Risk of Malignant Lymphoma in Patients with Inflammatory Bowel Diseases: A Dutch Nationwide Study

Department of Gastroenterology and Hepatology, Leiden University Medical Center, Leiden, Netherlands.
Inflammatory Bowel Diseases (Impact Factor: 4.46). 09/2011; 17(9):1837 - 1845. DOI: 10.1002/ibd.21582


Immune suppressant medications such as thiopurines and anti-tumor necrosis factor agents are important for maintaining disease control in most patients with inflammatory bowel diseases (IBDs); however, their use has been associated with the development of malignant lymphoma. The purpose of this Dutch nationwide study was to estimate the relative risk of malignant lymphoma in IBD patients.
IBD patients who developed a lymphoma between 1997 and 2004 were identified using the Dutch National Database of PALGA. Data from confirmed cases were collected from individual hospitals, including data on Epstein-Barr virus (EBV). The age-adjusted 8-year incidence of malignant lymphoma in the Netherlands was retrieved from the Central Bureau of Statistics.
Forty-two hospitals were visited and 285 matches evaluated in the total cohort of 17,834 IBD patients. Forty-four lymphomas were observed, resulting in a relative risk of 1.27 (95% confidence interval [CI]: 0.92-1.68). Only 19 of 44 patients (43%) were exposed to azathioprine/6-mercaptopurine (AZA/6-MP). Remarkably, 92% of patients (11/12) with EBV-positive lymphoma used AZA/6-MP, in contrast to only 19% patients (4/21) with EBV-negative lymphoma, suggesting a strong relation between EBV-positive lymphoma and thiopurine use.
This nationwide study does not suggest a significant overall increased risk for lymphoma in IBD patients. A distinct correlation between EBV-positive lymphoma and AZA/6-MP use was observed.

Download full-text


Available from: Marieke Pierik, Jun 08, 2015
  • Source
    [Show abstract] [Hide abstract]
    ABSTRACT: This is an updated guideline prepared for the British Association of Dermatologists’ (BAD) Clinical Standards Unit, made up of the Therapy & Guidelines (T&G) Subcommittee and the Audit & Clinical Standards Subcommittee (A&CS). Members of the Clinical Standards Unit are: M.J. Tidman (Chairman T&G), L.C. Fuller (Chairman A&CS), J. McLelland, J. Lear, J. Hughes, A.J. McDonagh, S. Punjabi, N. Morar, D.A. Buckley, I. Nasr, P. Maycock (British National Formulary), S. Amin (British National Formulary), S.E. Hulley (British Dermatological Nursing Group), S.E. Haveron (BAD Scientific Administrator), M.F. Mohd Mustapa (BAD Clinical Standards Manager).
    Full-text · Article · Oct 2011 · British Journal of Dermatology
  • Source
    [Show abstract] [Hide abstract]
    ABSTRACT: The thiopurine drugs, 6-mercaptopurine (6-MP) and azathioprine, are efficacious in the arsenal of inflammatory bowel disease (IBD) therapy. Previous reports indicate that 6-thioguanine nucleotide (6-TGN) levels correlate with therapeutic efficacy, whereas high 6-methylmercaptopurine (6-MMP) levels are associated with hepatotoxicity and myelotoxicity. Due to their complex metabolism, there is wide individual variation in patient response therein, both in achieving therapeutic drug levels as well as in developing adverse reactions. Several strategies to optimize 6-TGN while minimizing 6-MMP levels have been adopted to administer the thiopurine class of drugs to patients who otherwise would not tolerate these drugs due to side-effects. In this report, we will review different approaches to administer the thiopurine medications, including the administration of 6-mercaptopurine in those unsuccessfully treated with azathioprine; co-administration of thiopurine with allopurinol; co-administration of thiopurine with anti-tumor necrosis factor α; 6-TGN administration; desensitization trials; and split dosing of 6-MP.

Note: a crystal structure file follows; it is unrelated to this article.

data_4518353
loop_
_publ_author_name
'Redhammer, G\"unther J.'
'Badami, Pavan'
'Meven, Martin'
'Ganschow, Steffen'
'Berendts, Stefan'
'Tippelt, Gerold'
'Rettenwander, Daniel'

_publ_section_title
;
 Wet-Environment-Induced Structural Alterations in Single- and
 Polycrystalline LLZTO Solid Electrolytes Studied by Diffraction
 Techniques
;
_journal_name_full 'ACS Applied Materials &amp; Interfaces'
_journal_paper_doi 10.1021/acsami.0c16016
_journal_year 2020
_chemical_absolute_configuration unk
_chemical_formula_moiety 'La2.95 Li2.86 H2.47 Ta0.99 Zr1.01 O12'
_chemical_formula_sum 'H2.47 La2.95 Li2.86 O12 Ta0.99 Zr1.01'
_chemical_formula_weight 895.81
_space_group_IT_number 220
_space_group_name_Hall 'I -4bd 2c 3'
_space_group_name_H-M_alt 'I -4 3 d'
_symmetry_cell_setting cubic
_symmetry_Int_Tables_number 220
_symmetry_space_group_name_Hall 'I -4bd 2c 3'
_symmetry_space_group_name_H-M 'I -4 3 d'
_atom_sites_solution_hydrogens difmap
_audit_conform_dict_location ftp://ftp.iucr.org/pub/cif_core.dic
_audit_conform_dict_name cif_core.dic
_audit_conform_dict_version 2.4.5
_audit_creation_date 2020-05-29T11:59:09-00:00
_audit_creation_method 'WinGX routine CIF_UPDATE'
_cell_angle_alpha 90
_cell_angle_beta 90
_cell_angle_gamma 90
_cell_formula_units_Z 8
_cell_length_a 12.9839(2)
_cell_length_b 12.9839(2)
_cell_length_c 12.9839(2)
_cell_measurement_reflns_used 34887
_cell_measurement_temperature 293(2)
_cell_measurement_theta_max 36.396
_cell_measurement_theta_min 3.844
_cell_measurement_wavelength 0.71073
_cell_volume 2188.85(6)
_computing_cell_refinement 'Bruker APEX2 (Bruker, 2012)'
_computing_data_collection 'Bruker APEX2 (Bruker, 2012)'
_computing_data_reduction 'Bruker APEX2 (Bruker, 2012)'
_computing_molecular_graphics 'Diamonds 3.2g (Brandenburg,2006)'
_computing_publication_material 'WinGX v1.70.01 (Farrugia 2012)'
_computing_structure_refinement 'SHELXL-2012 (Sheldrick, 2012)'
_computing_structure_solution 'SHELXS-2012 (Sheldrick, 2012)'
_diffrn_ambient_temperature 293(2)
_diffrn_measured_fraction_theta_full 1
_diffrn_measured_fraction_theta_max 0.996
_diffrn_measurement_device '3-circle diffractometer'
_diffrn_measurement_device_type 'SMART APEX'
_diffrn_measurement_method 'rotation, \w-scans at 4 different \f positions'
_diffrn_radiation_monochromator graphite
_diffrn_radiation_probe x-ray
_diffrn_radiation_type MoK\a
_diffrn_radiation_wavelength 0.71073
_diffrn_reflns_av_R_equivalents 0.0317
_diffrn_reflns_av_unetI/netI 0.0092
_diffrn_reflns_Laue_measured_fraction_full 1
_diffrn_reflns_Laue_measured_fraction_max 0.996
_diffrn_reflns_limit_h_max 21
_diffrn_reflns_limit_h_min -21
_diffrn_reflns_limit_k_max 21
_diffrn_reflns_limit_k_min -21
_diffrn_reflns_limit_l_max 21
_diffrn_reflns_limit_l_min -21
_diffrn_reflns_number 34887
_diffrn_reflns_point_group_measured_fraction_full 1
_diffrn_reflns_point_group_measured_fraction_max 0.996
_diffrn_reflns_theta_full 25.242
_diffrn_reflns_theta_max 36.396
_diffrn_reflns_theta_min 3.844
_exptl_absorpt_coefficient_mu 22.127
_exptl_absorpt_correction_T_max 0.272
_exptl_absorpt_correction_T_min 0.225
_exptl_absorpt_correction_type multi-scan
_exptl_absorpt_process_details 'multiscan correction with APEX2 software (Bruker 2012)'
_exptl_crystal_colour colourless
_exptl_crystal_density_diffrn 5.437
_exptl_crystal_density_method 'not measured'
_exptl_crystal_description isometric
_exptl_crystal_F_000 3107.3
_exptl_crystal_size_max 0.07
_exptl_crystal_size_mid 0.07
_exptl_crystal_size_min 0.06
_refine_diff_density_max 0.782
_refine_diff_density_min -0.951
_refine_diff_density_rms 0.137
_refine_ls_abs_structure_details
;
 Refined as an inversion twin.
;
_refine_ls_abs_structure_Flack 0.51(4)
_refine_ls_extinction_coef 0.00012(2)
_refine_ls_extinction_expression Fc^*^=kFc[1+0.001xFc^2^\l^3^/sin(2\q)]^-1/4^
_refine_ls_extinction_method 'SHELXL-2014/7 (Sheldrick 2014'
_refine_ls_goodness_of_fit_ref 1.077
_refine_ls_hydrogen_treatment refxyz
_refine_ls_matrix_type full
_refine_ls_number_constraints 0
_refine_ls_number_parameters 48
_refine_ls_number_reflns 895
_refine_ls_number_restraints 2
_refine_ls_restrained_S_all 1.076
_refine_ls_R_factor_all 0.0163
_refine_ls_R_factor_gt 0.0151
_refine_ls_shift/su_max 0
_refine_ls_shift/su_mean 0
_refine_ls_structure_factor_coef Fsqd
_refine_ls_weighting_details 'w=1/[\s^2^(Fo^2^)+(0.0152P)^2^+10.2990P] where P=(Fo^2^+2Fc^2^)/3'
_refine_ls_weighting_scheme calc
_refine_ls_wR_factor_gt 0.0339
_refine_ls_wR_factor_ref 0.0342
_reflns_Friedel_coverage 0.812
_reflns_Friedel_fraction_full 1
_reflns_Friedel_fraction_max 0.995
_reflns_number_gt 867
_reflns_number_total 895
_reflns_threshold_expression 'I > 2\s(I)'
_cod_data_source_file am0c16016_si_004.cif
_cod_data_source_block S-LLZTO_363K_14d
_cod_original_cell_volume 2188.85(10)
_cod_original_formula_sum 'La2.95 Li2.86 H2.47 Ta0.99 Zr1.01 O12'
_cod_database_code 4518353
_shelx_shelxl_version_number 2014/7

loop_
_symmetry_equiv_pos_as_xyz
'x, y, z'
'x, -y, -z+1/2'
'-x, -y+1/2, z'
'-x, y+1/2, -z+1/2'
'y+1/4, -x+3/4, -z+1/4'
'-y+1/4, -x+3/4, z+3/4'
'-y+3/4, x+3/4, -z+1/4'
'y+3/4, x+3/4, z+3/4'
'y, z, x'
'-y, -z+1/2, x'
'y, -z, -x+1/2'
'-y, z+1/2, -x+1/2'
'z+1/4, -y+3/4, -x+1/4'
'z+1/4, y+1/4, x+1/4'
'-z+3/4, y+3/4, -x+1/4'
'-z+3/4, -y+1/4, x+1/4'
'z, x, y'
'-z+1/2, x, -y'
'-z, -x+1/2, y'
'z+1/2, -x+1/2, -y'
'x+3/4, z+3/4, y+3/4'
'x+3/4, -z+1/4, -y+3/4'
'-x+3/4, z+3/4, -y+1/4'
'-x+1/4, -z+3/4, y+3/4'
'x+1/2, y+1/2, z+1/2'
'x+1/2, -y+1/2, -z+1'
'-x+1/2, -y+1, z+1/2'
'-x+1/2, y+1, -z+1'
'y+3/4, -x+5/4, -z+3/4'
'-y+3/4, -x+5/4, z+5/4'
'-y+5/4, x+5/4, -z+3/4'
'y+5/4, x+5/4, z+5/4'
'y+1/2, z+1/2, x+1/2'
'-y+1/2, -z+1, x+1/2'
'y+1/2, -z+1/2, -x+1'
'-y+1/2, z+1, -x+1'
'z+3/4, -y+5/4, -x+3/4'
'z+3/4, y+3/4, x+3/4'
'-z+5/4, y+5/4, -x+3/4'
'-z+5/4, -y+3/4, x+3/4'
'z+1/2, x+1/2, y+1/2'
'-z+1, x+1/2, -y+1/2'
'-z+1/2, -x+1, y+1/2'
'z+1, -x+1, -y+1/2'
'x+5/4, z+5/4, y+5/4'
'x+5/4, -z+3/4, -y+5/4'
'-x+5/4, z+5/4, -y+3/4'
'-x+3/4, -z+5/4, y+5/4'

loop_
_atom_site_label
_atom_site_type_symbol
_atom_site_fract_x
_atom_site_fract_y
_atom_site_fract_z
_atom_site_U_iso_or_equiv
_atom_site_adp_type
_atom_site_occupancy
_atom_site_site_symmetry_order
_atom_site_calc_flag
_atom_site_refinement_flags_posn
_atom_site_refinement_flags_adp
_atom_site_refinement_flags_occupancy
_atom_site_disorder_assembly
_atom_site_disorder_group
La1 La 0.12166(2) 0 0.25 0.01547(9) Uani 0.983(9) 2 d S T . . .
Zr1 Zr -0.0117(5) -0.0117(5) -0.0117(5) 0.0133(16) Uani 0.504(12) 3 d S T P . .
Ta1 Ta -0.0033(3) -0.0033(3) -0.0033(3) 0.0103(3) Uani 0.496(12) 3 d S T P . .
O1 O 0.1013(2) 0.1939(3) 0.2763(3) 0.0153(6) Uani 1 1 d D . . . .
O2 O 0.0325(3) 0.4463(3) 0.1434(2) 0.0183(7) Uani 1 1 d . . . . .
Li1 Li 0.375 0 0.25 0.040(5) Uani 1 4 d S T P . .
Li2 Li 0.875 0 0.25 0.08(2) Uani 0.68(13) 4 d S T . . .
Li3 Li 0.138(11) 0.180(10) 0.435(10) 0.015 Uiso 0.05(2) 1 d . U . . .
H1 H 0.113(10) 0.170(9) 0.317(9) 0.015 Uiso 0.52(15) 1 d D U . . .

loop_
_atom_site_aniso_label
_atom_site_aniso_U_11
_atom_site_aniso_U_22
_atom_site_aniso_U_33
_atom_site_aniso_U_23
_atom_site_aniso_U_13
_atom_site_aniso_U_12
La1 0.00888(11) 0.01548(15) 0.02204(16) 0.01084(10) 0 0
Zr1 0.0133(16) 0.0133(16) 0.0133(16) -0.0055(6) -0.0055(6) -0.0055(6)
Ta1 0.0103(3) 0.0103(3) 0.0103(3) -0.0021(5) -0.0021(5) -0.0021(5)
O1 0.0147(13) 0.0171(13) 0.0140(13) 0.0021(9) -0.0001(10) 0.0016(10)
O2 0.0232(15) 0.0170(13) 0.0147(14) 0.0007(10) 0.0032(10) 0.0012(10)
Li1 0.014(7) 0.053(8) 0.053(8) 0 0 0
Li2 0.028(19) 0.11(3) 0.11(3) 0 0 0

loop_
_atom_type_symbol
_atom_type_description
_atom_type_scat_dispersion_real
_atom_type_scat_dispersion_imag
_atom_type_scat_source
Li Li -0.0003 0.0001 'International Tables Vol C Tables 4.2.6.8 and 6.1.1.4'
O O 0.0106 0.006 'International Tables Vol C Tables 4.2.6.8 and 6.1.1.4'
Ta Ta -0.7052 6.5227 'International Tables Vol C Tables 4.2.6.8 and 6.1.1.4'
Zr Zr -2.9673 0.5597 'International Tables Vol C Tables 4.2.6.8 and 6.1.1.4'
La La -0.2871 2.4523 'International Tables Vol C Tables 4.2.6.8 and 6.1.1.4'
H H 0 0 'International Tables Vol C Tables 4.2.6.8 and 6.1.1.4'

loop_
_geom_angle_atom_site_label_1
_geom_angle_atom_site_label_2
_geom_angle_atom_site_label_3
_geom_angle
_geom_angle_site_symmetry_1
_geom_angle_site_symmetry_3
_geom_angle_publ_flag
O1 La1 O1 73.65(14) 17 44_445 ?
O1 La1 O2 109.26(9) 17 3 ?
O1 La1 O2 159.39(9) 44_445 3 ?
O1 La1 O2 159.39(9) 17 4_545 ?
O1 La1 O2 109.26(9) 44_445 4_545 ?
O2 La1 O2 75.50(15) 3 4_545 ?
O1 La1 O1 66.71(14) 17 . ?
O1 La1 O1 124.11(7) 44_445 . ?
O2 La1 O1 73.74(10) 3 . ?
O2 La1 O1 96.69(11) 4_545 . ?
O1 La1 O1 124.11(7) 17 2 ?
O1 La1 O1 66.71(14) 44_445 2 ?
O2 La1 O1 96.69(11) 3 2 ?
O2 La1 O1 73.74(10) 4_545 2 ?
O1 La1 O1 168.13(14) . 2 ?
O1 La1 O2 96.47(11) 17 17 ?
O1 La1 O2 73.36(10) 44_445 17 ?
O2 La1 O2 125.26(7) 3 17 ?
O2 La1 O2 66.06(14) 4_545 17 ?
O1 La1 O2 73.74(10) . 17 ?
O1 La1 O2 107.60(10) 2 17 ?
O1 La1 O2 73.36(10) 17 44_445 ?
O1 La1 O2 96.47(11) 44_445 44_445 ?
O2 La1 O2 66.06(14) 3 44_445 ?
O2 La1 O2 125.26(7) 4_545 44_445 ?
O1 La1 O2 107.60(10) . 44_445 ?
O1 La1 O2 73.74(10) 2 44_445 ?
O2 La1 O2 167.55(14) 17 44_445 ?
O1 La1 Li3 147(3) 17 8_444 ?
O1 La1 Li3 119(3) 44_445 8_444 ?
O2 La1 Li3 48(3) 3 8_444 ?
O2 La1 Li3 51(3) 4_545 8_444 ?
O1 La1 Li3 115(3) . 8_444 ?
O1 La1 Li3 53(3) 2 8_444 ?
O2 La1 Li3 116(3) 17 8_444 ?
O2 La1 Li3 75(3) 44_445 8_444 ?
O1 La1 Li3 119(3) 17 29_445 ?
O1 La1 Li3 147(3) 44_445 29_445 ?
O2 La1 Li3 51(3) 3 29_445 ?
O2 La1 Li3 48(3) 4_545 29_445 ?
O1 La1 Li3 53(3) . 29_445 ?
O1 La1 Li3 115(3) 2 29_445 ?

Preview · Article · Oct 2011 · World Journal of Gastroenterology
  • [Show abstract] [Hide abstract]
    ABSTRACT: Biologics are generally safe and well tolerated. However, the risk of haematopoietic cancer in patients with inflammatory bowel disease receiving infliximab has been a growing concern. We report the first case of cutaneous lymphoma after short use of infliximab in 75-year old Caucasian man with a 7-year history of ulcerative colitis. Our current knowledge is not sufficient to rule out an increased risk of lymphoma associated with biologics, or allow definitive conclusions to be drawn about the association of infliximab and lymphoma. However, this case and others direct the attention to that both higher index of suspicion and closer follow up are required if patients are maintained on long-term infliximab together with other immunosuppressive therapy.
    No preview · Article · Dec 2011 · Journal of Crohn s and Colitis
Show more